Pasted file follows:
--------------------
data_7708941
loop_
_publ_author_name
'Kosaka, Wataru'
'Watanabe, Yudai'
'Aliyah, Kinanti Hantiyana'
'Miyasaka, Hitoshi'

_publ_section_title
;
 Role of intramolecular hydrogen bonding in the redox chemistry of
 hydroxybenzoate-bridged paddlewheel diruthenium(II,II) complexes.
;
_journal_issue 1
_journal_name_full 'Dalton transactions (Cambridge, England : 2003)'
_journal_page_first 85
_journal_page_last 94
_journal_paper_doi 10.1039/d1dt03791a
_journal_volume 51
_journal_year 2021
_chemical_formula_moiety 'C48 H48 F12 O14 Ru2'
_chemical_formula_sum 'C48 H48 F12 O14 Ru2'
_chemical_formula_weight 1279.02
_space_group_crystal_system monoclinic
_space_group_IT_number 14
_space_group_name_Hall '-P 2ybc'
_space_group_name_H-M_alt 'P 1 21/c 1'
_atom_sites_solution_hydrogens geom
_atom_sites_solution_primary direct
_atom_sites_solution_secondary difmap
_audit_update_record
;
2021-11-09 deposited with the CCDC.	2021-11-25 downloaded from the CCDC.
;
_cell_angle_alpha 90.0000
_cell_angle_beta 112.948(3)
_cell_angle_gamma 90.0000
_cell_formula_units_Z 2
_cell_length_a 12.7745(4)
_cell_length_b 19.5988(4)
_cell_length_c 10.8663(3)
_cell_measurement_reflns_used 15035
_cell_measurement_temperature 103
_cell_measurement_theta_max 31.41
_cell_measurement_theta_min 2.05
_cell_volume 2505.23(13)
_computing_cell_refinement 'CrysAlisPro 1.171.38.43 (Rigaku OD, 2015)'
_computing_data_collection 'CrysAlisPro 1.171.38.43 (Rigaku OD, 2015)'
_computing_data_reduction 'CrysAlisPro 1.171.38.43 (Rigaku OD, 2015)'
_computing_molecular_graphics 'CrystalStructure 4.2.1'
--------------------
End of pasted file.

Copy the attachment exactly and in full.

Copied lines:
data_7708941
loop_
_publ_author_name
'Kosaka, Wataru'
'Watanabe, Yudai'
'Aliyah, Kinanti Hantiyana'
'Miyasaka, Hitoshi'

_publ_section_title
;
 Role of intramolecular hydrogen bonding in the redox chemistry of
 hydroxybenzoate-bridged paddlewheel diruthenium(II,II) complexes.
;
_journal_issue 1
_journal_name_full 'Dalton transactions (Cambridge, England : 2003)'
_journal_page_first 85
_journal_page_last 94
_journal_paper_doi 10.1039/d1dt03791a
_journal_volume 51
_journal_year 2021
_chemical_formula_moiety 'C48 H48 F12 O14 Ru2'
_chemical_formula_sum 'C48 H48 F12 O14 Ru2'
_chemical_formula_weight 1279.02
_space_group_crystal_system monoclinic
_space_group_IT_number 14
_space_group_name_Hall '-P 2ybc'
_space_group_name_H-M_alt 'P 1 21/c 1'
_atom_sites_solution_hydrogens geom
_atom_sites_solution_primary direct
_atom_sites_solution_secondary difmap
_audit_update_record
;
2021-11-09 deposited with the CCDC.	2021-11-25 downloaded from the CCDC.
;
_cell_angle_alpha 90.0000
_cell_angle_beta 112.948(3)
_cell_angle_gamma 90.0000
_cell_formula_units_Z 2
_cell_length_a 12.7745(4)
_cell_length_b 19.5988(4)
_cell_length_c 10.8663(3)
_cell_measurement_reflns_used 15035
_cell_measurement_temperature 103
_cell_measurement_theta_max 31.41
_cell_measurement_theta_min 2.05
_cell_volume 2505.23(13)
_computing_cell_refinement 'CrysAlisPro 1.171.38.43 (Rigaku OD, 2015)'
_computing_data_collection 'CrysAlisPro 1.171.38.43 (Rigaku OD, 2015)'
_computing_data_reduction 'CrysAlisPro 1.171.38.43 (Rigaku OD, 2015)'
_computing_molecular_graphics 'CrystalStructure 4.2.1'